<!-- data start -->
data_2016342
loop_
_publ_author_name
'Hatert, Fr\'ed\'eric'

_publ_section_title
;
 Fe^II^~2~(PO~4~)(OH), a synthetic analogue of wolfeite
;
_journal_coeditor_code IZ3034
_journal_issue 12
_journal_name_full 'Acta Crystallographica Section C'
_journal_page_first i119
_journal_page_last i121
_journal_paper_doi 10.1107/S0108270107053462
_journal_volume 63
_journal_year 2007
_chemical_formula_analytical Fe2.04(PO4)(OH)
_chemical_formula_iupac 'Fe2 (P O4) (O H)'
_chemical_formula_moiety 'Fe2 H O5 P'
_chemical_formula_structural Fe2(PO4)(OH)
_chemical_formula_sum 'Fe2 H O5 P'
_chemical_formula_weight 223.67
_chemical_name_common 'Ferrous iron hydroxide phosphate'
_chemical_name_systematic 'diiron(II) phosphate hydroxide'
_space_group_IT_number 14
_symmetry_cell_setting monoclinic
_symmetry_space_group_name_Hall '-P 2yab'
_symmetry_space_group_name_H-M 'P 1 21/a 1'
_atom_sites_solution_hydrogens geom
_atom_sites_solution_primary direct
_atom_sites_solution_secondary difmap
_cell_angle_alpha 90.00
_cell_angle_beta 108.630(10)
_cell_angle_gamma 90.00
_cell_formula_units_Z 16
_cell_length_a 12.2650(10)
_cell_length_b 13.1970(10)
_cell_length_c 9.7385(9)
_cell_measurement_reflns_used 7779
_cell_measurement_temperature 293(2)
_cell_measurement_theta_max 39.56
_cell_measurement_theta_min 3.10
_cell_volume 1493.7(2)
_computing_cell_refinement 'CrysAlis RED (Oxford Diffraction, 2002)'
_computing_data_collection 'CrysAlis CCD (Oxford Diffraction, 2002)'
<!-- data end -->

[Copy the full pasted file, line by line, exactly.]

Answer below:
data_2016342
loop_
_publ_author_name
'Hatert, Fr\'ed\'eric'

_publ_section_title
;
 Fe^II^~2~(PO~4~)(OH), a synthetic analogue of wolfeite
;
_journal_coeditor_code IZ3034
_journal_issue 12
_journal_name_full 'Acta Crystallographica Section C'
_journal_page_first i119
_journal_page_last i121
_journal_paper_doi 10.1107/S0108270107053462
_journal_volume 63
_journal_year 2007
_chemical_formula_analytical Fe2.04(PO4)(OH)
_chemical_formula_iupac 'Fe2 (P O4) (O H)'
_chemical_formula_moiety 'Fe2 H O5 P'
_chemical_formula_structural Fe2(PO4)(OH)
_chemical_formula_sum 'Fe2 H O5 P'
_chemical_formula_weight 223.67
_chemical_name_common 'Ferrous iron hydroxide phosphate'
_chemical_name_systematic 'diiron(II) phosphate hydroxide'
_space_group_IT_number 14
_symmetry_cell_setting monoclinic
_symmetry_space_group_name_Hall '-P 2yab'
_symmetry_space_group_name_H-M 'P 1 21/a 1'
_atom_sites_solution_hydrogens geom
_atom_sites_solution_primary direct
_atom_sites_solution_secondary difmap
_cell_angle_alpha 90.00
_cell_angle_beta 108.630(10)
_cell_angle_gamma 90.00
_cell_formula_units_Z 16
_cell_length_a 12.2650(10)
_cell_length_b 13.1970(10)
_cell_length_c 9.7385(9)
_cell_measurement_reflns_used 7779
_cell_measurement_temperature 293(2)
_cell_measurement_theta_max 39.56
_cell_measurement_theta_min 3.10
_cell_volume 1493.7(2)
_computing_cell_refinement 'CrysAlis RED (Oxford Diffraction, 2002)'
_computing_data_collection 'CrysAlis CCD (Oxford Diffraction, 2002)'